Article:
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frugal technology, simple living and guerrilla large-appliance repair
Tue, 27 May 2014

Fedora is remarkably stable despite a constant flow of new

Mat Enders of Sunday Morning Linux Review put it very well in the show's most recent episode.

Fedora is very stable, especially given how much new code gets pushed during the entire release period.

Nobody tells you that before you start running Fedora. The desktop environment tends to linger, but kernels, applications and lots of other components are new, new, new.

Just now I got a new Xscreensaver.

I'm not using Mirall to sync OwnCloud at this particular moment, but I am using Fedora's packages instead of those direct from OwnCloud due to dependency problems on the non-Fedora repositories. And there is a new Mirall today as well.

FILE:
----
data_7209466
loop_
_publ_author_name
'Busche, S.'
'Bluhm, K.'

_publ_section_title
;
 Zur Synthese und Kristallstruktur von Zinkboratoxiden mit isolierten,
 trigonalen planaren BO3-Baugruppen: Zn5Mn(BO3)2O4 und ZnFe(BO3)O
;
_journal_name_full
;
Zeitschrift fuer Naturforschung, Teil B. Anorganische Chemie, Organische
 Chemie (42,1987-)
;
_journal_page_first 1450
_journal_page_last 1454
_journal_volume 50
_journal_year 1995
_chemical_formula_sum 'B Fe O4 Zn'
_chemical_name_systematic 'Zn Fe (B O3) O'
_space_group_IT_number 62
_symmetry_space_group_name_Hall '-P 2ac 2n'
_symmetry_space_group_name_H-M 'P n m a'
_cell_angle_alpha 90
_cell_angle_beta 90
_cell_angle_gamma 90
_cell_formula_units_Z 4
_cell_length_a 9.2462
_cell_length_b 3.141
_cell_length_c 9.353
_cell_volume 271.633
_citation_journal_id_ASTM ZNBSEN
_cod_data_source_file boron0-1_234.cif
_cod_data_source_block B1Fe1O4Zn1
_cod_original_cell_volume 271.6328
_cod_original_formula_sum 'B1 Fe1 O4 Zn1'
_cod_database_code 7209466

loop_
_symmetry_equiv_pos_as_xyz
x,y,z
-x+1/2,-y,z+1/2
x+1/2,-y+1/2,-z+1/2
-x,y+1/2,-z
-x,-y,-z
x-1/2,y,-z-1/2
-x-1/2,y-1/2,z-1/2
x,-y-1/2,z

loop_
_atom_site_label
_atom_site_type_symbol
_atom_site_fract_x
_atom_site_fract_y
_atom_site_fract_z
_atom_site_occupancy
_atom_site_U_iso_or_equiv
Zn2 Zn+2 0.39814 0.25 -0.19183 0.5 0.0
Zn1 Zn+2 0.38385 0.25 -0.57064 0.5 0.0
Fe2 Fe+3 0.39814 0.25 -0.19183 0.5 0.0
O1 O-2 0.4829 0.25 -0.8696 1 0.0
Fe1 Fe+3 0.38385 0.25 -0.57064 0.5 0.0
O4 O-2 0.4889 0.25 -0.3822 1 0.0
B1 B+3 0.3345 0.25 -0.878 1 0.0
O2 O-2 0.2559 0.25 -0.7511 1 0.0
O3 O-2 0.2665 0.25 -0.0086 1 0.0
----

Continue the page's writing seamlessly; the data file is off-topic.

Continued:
Every once in a while, a bit of catastrophe enters Fedora. There are SELinux issues. In my case there are AMD Catalyst issues (which can be solved by NOT running AMD Catalyst, which I do from time to time).

Right now Google Chrome kills X. That's my "issue" of the week, you might say.

And when things do go catastrophically wrong, there is usually plenty of help on the mailing lists and in the forum.

Mat's point, more specifically, was that he has less trouble with Fedora than he did with Debian Sid, the "Unstable" release that gets new packages all the time.

What's notable is that Fedora is almost always ahead of Debian Sid when it comes to newness. (It's not ahead of Arch, but what is?)

And that Fedora newness isn't in something called "Unstable," but is in the regular releases. There is no Fedora "Stable."

But for the most part, it works.